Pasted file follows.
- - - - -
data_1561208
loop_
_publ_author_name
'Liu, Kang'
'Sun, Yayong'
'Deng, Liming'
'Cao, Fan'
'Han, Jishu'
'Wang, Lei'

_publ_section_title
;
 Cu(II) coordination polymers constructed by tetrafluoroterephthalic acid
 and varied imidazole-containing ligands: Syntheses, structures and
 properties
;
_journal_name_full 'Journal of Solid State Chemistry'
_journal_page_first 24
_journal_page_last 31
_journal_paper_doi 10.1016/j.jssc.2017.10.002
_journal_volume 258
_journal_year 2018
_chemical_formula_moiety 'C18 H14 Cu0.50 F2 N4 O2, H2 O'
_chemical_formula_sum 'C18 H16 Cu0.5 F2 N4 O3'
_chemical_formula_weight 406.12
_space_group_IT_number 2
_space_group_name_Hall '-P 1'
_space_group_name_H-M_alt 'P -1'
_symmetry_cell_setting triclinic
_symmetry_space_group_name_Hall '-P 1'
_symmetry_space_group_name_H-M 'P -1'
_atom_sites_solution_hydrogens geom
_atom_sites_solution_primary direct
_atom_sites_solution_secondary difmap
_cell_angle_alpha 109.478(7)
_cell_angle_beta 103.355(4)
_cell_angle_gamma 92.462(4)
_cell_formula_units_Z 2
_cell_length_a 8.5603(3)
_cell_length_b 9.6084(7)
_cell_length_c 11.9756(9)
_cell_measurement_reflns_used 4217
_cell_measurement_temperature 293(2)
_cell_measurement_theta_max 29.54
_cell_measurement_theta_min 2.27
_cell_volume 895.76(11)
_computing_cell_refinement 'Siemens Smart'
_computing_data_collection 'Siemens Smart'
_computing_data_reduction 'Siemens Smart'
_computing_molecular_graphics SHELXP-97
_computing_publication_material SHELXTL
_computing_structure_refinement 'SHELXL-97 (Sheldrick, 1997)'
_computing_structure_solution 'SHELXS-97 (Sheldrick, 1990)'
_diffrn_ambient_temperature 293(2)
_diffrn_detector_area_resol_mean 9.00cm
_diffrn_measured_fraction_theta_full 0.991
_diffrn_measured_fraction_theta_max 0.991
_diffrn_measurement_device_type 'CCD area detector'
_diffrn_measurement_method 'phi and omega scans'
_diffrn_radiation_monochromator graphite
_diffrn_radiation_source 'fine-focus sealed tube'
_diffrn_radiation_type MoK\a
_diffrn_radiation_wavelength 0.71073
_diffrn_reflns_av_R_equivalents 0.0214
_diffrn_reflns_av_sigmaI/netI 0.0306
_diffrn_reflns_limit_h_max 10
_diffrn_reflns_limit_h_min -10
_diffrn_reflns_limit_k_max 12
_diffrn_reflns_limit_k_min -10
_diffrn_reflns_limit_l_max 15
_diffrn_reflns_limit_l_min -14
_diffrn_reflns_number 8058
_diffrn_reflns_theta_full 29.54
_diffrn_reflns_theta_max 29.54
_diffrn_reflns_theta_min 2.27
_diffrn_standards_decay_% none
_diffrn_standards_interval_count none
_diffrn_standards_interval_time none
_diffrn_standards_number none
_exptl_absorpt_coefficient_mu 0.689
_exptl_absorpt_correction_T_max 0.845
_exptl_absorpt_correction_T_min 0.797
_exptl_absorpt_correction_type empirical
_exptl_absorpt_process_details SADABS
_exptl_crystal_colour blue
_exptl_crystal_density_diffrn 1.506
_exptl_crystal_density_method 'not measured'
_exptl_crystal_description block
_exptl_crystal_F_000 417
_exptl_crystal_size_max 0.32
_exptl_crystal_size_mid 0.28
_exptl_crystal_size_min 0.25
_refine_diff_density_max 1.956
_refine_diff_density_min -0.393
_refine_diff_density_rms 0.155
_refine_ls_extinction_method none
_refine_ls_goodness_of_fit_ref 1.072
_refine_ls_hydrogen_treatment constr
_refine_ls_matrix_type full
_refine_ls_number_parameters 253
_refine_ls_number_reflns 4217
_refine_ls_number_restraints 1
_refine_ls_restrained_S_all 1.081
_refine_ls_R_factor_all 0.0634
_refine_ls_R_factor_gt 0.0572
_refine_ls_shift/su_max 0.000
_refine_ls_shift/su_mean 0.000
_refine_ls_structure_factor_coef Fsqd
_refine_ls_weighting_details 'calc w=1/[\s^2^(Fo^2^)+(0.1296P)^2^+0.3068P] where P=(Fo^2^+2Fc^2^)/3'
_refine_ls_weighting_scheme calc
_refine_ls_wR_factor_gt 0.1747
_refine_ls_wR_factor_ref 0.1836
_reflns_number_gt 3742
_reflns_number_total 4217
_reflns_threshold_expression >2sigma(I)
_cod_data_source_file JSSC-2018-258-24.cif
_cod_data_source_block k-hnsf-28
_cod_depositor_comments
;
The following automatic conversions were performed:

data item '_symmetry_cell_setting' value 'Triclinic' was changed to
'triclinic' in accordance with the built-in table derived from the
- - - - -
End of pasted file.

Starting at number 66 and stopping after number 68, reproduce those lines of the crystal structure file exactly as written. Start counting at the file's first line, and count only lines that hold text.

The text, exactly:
_diffrn_reflns_limit_h_min -10
_diffrn_reflns_limit_k_max 12
_diffrn_reflns_limit_k_min -10